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Heart beating hard, breath ragged and sharp as thorns, I run toward the beach, where all the world is water, calm and safe and whole. Blood pumps through my legs as I jog down the path, and the wind, not to be outdone, races with me. The damp of sea spray stings my face, but I welcome it. The sound of water playing on the shore feels like home.
My feet splash in the shallow ripples that wash up blue-green seaweed, cold but woolen soft, dark and deep with secrets. I stand knee-deep in the sea, content. Breathing slowly, until my heart quiets and my eyes clear, I search the horizon.
The selkies are nowhere in sight.
I shove back the annoying curls that cover my eyes and scan the shoreline to the rocky cliffs. The day is unexpectedly clear. I can see for miles. Even through the mist, the tip of the skerry winks at me. Visible only at high tide, it points a stony finger out to sea, the final extension of the island.
I begin to run again, and the pounding of my feet drums a rhythm in the sand that keeps time with the waves.
I know they will come. I know they will come.
Could I have missed them? What if they were looking for me and I wasn't here? Devil take those annoying chores.
I know they will come. I know they will come.
What if they think I forgot them? As if such a thing is possible. I've thought of little else all year.
The sand gives way to slippery boulders, jagged in disarray, as though they have been thrown in anger by some huge hand. Perhaps they were the expression of some giant's temper, once upon a time. Oh, to have the power to hurl such boulders, to hear the crack and crunch of stone meeting stone at the water's edge. That would make them listen, and I would change everything.
I squint across the ocean's surface, hoping for some sight of them. My hand has found its way to my mouth, and I feel a single sliver of fingernail that I've somehow overlooked. One quick bite and it is gone. Mither tells me it is a horrible habit, but I can't help it. Besides, I never bite my fingernails when anyone else is around. It draws too much attention to my hands.
I carefully arrange the extra-long lace sleeves Mither has sewn onto my dress to cover my hands. Gathering the extra fabric in my fists, I settle myself on a huge boulder worn smooth by the pounding waves. It thrusts out over the sea, a flat extension rounded into a hollow with a curved backrest, just right for perching above the waves. I have named it Odin's Throne, in homage to the great Viking god of war.
Here I can dream undisturbed, high above the concerns of the others. I wonder who else has sat here as I do, dreaming of other worlds; a young woman who traveled with the Pictish armies that invaded from the south or perhaps a Viking warrior once rested here. I close my eyes and imagine his approach in a huge carved ship, sails filled with the frigid north wind. I stand with the warriors, leaning into the hard gale.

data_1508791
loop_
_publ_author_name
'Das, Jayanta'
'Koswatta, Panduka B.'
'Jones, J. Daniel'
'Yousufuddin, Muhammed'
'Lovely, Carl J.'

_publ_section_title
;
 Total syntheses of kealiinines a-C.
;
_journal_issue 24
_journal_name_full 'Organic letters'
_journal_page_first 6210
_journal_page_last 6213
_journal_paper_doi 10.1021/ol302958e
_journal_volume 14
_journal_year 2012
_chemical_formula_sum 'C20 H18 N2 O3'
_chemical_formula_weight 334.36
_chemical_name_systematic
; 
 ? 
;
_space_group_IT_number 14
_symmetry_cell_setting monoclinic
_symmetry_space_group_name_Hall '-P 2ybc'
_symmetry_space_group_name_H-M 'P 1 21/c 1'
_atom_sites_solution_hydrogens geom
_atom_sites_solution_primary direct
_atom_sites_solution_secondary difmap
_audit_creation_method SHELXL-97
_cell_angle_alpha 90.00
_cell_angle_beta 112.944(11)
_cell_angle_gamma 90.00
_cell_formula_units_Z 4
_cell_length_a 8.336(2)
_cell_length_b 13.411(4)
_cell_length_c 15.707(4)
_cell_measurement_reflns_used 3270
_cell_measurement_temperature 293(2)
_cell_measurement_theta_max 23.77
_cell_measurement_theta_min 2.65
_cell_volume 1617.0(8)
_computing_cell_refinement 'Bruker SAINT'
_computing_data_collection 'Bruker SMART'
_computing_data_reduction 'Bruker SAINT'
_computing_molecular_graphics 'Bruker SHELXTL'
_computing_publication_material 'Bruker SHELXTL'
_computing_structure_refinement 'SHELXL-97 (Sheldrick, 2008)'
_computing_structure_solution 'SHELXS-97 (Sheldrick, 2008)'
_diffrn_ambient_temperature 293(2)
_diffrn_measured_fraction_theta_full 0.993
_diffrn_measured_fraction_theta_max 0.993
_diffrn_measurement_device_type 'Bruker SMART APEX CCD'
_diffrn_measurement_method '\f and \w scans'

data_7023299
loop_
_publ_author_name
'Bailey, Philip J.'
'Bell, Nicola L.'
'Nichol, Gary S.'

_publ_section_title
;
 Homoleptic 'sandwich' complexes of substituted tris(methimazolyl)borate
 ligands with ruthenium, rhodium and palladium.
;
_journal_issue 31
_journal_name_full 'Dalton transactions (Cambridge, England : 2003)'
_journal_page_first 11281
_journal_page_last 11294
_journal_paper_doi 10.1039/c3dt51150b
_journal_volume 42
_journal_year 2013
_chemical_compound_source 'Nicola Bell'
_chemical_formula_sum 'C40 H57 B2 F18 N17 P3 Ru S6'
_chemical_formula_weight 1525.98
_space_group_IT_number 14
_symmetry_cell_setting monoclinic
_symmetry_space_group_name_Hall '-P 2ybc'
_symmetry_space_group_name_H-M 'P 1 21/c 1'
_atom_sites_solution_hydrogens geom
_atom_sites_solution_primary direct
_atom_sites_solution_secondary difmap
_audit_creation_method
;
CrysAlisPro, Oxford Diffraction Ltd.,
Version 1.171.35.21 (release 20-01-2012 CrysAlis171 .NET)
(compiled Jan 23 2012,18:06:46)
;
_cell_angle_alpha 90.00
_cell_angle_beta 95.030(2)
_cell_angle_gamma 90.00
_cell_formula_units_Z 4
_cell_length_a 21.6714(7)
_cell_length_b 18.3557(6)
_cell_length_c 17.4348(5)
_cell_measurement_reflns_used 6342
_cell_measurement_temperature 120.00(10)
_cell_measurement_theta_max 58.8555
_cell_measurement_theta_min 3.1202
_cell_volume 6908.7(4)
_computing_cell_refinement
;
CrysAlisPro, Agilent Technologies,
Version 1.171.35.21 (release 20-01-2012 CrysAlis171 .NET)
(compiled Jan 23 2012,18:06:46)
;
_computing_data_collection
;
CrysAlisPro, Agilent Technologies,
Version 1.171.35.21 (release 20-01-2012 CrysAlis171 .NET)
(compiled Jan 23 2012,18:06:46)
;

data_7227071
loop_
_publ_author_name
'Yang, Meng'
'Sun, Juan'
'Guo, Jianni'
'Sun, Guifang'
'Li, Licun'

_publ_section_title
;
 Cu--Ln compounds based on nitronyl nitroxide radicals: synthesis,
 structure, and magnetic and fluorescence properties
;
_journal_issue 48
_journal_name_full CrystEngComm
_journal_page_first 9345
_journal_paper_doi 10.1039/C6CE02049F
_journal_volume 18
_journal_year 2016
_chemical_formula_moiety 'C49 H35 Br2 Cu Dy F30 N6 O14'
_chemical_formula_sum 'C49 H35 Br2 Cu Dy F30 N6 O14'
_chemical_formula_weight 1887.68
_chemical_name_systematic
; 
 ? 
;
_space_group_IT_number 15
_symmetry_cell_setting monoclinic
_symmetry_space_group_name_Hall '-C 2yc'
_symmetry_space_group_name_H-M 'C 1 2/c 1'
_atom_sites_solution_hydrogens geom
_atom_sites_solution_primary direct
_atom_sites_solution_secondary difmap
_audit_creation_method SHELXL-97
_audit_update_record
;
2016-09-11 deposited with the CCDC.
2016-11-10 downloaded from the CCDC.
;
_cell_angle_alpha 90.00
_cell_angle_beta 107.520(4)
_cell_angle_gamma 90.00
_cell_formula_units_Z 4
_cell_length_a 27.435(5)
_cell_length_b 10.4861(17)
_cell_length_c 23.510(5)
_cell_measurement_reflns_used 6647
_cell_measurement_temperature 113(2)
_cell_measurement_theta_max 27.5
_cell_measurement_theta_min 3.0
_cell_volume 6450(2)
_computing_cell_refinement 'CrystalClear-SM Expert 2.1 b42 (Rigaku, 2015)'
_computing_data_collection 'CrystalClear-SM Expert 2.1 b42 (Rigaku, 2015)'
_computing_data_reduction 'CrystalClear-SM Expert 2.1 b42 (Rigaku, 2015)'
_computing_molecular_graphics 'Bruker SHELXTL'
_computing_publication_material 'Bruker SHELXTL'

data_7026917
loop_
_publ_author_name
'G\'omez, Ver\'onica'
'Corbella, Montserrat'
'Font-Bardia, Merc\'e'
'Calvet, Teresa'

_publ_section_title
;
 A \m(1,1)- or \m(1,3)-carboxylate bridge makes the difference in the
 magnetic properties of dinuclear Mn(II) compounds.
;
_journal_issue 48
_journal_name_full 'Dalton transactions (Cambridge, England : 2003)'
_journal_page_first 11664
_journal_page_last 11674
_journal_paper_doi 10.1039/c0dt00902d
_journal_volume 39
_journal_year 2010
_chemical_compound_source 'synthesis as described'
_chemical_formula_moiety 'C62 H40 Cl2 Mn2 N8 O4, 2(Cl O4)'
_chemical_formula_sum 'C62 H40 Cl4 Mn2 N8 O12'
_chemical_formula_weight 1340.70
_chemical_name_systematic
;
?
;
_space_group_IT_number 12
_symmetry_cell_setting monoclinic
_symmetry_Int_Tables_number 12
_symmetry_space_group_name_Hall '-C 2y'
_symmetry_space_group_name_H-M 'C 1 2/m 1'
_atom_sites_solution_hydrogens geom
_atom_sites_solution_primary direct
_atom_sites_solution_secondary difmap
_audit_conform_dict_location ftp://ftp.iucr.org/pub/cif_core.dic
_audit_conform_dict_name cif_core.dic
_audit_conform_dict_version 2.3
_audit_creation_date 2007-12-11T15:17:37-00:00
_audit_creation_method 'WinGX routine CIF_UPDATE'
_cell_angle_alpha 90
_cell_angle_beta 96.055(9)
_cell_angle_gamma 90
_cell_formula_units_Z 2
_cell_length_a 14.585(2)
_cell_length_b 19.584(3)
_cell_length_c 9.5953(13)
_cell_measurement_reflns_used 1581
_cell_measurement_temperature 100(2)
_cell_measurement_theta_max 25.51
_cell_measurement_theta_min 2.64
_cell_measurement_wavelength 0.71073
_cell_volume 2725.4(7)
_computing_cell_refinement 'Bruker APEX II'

But I am not a killer. I am not like the others. I am glad not to be a destroyer of innocent creatures.
I think of the latest argument with Grandpa, and my forehead wrinkles into a frown. Why is he so stubborn? Why won't he listen to me?
"We must stop the cull," I told him. "Why don't they call it what it is--the kill? The selkies have a right to survive, as we all do."
I pictured the yearly birthing of the selkie pups, the beach littered with their bodies, white and new, the darker forms of their mithers nestled nearby. The pups must be born on land and suckled for six weeks until they are old enough to swim. But many never have the chance to reach the safe harbor of the sea. Before the pups are old enough to be led into the water, the island men gather for the cull in the cover of fog where the helpless babies lie on the beach with their mithers. The men raise their clubs over and over, bringing them sharply down on the heads of the pups, killing them one by one. A well-placed blow to the head is all it takes, and the pure white of their coats is stained red with blood. A hundred pups die before the killing is over, the beach transformed into a crimson graveyard. By the time Midsummer arrives, the rain and the ocean damp have washed away all traces of the slaughter and the beach is pristine again, as though the cull never happened. The others can have their Johnsmas Foy without giving a thought to the killing that took place only weeks before.
"Some pups survive," Grandpa argued. "No one wants the selkies to die out completely."
"No?" I answered him. "They have a strange way of showing it."
Each year as the cull approaches, I make my argument, and each year Grandpa calmly explains to me why the seal babies have to die. "Selkies are greedy creatures, you see, and hardy, too, with few natural enemies. If we didn't kill some of the wee ones, there'd be so many they'd eat all the fish. We'd have no herring to fill our nets. And with no herring, we'd starve. It's a question of survival, Elin Jean."
"We could eat bread and vegetables," I always counter. "That'd be food enough. We are the greedy ones, killing the selkies to have all the herring for ourselves."
"The selkie pups must die, and that's the way of it. Always has been the way of it."
I care nothing for the way of it. I only want the selkies to be safe. "It's wrong to kill defenseless babies. I don't care what you say."